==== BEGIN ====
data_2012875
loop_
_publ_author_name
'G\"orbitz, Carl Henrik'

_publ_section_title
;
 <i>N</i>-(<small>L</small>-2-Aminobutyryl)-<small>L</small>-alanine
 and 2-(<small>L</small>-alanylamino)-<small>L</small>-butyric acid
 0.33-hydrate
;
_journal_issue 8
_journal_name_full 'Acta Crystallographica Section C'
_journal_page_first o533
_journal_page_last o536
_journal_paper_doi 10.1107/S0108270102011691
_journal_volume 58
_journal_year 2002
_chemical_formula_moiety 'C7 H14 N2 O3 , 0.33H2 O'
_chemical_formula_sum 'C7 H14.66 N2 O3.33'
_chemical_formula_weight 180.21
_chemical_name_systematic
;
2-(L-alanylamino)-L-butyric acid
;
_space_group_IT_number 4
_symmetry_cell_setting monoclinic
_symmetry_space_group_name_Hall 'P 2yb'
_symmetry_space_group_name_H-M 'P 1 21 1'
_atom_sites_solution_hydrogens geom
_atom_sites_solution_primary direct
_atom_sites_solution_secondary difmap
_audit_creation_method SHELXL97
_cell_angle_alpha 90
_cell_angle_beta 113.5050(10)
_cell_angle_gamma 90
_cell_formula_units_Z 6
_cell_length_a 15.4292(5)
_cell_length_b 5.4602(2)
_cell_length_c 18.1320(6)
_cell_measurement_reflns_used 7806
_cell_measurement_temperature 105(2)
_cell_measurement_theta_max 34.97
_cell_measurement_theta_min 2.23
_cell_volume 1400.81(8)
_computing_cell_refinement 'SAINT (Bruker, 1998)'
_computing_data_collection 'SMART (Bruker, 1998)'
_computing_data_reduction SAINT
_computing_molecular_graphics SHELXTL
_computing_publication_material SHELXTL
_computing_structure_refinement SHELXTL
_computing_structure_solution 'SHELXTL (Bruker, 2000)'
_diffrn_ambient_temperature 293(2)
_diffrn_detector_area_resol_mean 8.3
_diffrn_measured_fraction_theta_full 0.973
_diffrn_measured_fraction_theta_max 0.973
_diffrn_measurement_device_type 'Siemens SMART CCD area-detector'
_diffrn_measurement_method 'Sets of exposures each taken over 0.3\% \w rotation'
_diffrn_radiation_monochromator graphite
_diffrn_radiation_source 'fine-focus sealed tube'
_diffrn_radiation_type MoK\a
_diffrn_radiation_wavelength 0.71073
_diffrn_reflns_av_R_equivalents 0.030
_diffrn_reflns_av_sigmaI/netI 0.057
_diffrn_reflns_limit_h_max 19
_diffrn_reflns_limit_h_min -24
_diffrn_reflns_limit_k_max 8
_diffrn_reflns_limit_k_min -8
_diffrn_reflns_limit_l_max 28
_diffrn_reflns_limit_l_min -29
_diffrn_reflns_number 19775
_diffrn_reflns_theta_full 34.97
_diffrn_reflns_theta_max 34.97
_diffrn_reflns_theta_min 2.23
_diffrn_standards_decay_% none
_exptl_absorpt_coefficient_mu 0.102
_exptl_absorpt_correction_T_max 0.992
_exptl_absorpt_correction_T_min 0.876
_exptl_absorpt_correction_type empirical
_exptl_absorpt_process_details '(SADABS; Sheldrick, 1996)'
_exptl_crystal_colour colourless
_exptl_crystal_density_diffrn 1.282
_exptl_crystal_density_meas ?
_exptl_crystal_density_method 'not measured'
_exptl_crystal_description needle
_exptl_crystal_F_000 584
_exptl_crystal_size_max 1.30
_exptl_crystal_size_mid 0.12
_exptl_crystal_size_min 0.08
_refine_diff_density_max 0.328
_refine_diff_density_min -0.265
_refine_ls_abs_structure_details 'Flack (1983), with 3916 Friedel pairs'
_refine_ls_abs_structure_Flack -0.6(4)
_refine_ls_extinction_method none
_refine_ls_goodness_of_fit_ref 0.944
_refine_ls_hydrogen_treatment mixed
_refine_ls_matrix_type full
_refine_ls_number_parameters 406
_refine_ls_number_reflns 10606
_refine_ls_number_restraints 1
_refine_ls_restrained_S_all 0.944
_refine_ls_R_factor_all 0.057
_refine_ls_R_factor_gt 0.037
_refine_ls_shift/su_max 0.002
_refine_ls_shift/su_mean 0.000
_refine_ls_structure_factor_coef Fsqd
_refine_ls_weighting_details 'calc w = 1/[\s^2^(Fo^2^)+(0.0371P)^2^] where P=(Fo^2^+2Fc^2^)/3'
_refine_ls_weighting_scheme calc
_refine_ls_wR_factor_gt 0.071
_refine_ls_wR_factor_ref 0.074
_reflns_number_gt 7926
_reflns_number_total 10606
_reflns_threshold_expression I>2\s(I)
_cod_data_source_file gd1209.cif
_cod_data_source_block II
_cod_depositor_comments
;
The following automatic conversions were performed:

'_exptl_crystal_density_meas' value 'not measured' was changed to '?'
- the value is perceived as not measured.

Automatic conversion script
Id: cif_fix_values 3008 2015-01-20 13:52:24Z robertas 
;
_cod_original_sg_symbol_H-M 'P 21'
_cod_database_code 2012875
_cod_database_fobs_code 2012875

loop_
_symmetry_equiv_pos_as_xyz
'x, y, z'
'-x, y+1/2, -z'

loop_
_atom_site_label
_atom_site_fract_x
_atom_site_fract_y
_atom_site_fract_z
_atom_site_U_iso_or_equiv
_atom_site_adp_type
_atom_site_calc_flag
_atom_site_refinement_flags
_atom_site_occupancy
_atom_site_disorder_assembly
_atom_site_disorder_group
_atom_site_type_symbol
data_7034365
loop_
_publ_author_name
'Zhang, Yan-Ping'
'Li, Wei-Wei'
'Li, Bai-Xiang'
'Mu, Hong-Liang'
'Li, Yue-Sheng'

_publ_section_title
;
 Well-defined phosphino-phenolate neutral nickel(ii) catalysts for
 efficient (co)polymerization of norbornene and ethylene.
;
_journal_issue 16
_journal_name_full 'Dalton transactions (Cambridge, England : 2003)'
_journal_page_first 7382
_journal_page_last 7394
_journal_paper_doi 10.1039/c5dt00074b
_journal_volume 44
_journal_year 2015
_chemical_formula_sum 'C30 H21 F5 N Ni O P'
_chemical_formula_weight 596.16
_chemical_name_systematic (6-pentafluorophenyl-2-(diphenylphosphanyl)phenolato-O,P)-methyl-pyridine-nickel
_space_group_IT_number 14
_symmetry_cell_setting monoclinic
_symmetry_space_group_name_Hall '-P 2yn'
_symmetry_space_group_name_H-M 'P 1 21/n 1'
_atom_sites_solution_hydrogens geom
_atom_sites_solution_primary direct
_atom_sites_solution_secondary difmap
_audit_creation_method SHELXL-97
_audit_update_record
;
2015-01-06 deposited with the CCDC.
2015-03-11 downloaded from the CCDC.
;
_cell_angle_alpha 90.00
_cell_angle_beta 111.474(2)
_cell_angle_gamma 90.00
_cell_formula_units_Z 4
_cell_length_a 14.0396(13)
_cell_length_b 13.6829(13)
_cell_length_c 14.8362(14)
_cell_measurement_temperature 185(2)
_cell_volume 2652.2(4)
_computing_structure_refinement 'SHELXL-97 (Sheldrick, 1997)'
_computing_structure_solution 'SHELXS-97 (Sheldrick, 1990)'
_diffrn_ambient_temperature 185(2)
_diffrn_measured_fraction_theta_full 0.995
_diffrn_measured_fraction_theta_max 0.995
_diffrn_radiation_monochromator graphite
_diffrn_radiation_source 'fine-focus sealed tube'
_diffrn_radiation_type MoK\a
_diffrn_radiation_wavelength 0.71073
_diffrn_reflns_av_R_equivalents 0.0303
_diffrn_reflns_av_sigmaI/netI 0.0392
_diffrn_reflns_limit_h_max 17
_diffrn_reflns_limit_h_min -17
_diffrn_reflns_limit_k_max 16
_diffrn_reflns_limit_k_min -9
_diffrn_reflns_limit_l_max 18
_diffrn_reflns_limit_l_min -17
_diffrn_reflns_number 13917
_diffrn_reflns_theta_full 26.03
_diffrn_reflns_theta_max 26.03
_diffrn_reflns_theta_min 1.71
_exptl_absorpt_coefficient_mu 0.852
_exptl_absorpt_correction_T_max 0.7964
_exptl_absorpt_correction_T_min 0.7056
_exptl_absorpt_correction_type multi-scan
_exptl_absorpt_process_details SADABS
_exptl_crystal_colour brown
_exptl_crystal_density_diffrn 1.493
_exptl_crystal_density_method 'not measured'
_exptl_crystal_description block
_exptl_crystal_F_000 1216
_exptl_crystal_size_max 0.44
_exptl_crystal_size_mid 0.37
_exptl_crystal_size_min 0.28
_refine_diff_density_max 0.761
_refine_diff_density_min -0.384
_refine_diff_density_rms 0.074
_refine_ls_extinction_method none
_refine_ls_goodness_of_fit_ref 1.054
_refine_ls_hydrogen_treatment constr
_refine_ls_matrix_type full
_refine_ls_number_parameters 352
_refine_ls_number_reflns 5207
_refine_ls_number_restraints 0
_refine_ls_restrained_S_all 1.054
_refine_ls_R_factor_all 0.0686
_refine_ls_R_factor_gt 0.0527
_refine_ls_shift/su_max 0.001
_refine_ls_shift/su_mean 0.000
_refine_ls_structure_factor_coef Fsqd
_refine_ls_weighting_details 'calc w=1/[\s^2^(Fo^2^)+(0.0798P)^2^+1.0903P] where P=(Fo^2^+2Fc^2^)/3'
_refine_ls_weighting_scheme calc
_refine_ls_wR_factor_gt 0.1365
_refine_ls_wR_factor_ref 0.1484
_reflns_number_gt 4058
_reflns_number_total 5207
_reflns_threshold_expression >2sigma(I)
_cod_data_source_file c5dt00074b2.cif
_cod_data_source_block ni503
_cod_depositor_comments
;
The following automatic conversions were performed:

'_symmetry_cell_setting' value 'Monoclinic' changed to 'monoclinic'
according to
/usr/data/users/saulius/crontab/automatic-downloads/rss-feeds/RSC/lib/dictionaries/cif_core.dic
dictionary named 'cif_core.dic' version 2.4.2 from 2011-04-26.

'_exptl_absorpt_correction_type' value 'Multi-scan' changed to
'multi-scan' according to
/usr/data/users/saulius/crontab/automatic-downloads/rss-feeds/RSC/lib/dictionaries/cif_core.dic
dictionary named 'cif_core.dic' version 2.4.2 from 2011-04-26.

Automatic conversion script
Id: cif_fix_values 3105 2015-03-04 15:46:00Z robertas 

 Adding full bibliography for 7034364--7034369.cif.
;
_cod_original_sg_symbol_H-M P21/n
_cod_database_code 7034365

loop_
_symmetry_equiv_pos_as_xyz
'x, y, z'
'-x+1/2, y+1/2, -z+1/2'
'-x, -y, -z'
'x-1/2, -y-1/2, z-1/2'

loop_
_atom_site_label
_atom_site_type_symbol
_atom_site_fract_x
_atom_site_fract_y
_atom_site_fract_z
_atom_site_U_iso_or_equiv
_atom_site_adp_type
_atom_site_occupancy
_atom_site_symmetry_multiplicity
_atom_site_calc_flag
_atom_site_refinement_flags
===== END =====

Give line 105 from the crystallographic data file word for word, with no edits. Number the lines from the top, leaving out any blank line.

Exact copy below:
_refine_ls_structure_factor_coef Fsqd